George Friedman built a private, subscription-based CIA. But is his intel any good?
CREDIT: Mark Alan Stamaty
How would you like to tap into an exclusive private intelligence service staffed by ex-CIA analysts who glean exclusive information from shadowy sources, cross-grid raw intel to detect relevant patterns, and alert you by email when the product requires your attention? Membership in this elite club will cost you just $349 a year, and you’ll also get a free book that predicts the next 100 years of human history.
Welcome to Stratfor, the brainchild of George Friedman, a Texas academic and sometime U.S. government consultant, who became an intelligence entrepreneur and runs what the press routinely calls “a private CIA” out of an office building in downtown Austin. In a crowded market where The New York Times can’t successfully charge for premium content, Friedman’s thriving business targets a key market niche: corporate types with geopolitical exposure who are too busy or too ill-informed to use Google.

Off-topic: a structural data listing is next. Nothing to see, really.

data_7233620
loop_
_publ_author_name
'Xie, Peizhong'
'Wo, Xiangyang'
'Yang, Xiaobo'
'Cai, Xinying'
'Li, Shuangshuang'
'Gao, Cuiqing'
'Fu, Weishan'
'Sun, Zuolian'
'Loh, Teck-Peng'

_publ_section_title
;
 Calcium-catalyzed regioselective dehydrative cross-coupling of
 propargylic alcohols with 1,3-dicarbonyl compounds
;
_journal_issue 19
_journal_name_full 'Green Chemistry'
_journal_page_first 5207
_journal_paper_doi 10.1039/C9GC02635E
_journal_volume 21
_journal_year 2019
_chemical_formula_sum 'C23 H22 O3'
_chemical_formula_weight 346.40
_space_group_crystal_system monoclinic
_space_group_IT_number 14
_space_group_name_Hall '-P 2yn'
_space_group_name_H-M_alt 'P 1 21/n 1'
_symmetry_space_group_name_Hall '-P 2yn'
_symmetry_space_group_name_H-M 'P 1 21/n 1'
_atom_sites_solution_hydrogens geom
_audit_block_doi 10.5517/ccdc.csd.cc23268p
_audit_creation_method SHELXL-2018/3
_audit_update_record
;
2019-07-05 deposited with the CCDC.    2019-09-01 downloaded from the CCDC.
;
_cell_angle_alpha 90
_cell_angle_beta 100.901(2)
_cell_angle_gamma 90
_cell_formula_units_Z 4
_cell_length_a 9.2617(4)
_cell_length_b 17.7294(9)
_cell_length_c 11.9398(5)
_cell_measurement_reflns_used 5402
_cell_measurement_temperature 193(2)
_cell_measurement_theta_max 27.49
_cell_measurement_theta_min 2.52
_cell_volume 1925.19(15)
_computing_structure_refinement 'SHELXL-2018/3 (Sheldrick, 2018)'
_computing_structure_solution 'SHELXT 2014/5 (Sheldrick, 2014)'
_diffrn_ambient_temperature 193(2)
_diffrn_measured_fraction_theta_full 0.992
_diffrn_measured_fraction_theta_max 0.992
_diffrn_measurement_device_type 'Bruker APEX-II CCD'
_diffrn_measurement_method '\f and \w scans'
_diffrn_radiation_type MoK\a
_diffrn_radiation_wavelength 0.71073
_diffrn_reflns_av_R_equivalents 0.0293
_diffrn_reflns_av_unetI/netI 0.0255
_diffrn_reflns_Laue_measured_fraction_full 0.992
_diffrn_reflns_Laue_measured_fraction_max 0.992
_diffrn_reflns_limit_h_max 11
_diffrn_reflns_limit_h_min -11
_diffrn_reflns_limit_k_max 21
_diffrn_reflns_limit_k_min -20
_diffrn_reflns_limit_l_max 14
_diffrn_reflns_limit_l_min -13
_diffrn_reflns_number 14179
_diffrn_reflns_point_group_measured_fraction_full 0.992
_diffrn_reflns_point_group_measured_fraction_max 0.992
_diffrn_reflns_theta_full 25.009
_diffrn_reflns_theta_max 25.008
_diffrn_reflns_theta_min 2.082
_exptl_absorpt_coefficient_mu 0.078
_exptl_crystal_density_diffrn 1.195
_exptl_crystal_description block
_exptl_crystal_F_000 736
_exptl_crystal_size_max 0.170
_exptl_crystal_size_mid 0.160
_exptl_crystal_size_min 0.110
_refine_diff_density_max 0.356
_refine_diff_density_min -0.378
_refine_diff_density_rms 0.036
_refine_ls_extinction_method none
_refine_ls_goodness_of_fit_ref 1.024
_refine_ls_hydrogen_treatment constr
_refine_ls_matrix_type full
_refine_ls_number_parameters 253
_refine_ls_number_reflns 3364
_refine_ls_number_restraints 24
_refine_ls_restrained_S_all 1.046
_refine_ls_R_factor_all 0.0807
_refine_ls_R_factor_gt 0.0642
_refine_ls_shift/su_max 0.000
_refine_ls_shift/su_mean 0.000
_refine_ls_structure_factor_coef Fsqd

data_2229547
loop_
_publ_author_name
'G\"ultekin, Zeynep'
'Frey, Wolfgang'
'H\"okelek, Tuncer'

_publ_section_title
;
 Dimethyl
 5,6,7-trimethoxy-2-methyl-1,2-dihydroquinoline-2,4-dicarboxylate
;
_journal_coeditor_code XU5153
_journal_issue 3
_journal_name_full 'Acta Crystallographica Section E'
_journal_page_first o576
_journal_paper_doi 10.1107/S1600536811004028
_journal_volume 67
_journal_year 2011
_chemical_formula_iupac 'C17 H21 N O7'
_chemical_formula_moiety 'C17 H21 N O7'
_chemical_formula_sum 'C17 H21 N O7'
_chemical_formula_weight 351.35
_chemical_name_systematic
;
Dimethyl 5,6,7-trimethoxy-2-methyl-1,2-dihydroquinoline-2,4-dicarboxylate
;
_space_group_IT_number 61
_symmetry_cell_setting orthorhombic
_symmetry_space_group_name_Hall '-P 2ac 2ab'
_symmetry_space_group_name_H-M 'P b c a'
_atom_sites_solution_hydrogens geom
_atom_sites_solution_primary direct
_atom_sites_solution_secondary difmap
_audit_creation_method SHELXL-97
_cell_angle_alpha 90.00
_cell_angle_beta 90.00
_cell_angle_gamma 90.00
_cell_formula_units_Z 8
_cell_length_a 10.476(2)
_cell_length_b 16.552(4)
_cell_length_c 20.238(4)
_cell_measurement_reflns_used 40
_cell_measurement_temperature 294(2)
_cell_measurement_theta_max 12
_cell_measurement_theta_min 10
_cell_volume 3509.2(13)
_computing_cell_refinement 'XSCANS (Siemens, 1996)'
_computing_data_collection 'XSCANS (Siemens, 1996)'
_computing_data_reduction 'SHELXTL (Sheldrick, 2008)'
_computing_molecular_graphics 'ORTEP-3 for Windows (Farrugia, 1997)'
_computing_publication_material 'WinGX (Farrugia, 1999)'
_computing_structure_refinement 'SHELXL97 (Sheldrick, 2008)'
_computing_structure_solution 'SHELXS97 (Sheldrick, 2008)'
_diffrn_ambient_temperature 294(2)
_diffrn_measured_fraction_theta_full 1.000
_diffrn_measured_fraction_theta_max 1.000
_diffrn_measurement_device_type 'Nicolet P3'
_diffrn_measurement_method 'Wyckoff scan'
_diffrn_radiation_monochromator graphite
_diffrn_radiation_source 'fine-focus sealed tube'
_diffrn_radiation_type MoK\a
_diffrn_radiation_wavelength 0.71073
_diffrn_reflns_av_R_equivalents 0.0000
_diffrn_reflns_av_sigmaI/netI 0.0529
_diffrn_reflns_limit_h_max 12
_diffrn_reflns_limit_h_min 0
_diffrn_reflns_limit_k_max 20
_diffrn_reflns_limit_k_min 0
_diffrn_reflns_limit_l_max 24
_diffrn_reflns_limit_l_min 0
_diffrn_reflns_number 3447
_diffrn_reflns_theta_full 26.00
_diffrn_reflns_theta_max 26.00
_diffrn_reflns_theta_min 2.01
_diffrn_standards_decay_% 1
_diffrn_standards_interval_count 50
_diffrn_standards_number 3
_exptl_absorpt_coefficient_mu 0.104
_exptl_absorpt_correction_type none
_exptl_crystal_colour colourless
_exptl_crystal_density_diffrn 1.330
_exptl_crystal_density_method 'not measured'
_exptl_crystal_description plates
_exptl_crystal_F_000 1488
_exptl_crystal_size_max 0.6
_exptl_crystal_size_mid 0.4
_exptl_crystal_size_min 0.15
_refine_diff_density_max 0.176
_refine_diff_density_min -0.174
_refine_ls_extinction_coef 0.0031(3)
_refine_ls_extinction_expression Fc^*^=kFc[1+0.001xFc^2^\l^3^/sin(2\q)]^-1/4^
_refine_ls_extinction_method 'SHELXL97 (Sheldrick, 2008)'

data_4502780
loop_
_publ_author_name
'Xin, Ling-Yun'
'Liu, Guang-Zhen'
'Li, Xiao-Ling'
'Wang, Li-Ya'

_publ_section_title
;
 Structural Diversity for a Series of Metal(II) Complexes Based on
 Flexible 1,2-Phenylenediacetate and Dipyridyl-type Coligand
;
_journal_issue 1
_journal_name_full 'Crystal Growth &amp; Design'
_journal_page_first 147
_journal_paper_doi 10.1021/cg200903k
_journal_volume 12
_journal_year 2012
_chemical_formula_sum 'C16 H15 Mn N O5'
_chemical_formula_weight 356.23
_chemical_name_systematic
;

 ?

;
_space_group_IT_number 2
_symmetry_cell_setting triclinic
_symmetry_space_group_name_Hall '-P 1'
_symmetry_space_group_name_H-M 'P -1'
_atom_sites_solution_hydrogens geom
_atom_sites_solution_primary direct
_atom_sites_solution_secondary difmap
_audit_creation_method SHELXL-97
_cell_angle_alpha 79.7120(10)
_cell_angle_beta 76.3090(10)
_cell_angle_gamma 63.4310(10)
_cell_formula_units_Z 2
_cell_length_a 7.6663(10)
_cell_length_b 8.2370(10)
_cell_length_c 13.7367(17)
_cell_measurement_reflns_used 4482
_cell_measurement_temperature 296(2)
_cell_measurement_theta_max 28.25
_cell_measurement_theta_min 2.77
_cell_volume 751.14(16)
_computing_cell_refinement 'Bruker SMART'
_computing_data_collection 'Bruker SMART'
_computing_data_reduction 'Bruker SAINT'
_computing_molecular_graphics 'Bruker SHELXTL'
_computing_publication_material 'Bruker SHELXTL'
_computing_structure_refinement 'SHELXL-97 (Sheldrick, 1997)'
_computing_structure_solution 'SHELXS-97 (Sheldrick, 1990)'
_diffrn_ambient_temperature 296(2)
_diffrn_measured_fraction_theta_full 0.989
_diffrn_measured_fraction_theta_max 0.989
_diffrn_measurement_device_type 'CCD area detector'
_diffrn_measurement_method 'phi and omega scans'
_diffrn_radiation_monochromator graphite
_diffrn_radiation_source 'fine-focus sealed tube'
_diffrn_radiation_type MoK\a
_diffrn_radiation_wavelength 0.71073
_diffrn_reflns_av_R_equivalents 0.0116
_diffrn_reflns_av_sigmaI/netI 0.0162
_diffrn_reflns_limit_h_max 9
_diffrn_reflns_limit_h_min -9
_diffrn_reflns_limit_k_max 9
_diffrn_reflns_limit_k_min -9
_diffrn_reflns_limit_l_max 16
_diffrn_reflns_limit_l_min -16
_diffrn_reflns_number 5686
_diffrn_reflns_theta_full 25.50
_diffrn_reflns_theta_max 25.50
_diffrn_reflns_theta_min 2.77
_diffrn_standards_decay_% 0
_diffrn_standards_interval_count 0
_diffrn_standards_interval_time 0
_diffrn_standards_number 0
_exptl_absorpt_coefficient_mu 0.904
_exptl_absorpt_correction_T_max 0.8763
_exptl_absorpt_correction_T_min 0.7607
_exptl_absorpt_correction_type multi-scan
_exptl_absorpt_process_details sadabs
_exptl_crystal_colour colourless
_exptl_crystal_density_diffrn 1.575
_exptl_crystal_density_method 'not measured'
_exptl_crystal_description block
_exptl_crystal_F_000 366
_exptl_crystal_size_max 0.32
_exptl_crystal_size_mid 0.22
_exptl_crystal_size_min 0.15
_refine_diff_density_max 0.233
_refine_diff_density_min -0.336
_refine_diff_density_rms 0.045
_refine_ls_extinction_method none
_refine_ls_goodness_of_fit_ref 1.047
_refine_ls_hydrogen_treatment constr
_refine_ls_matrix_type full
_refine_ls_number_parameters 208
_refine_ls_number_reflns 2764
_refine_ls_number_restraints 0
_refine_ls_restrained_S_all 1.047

“Controlling costs but without skimping on quality” is the secret to the McDonald’s-like commercial success of Stratfor, Friedman explains during a break from his New York book tour. “The secret is the division of labor: we have people who collect intelligence, people who analyze intelligence, and people who write,” he says. “It’s designed to give the subscriber a consistent product.” Friedman is promoting an exercise in futurology titled The Next 100 Years—it’s the book you get free with your $349—that teems with counter-intuitive assertions, for example, that Poland will become Europe’s great power by the middle of this century. Poland? I spent some time in the country a few years ago, pitching the Polish finance ministry on sovereign debt issues for Credit Suisse. You could have fooled me.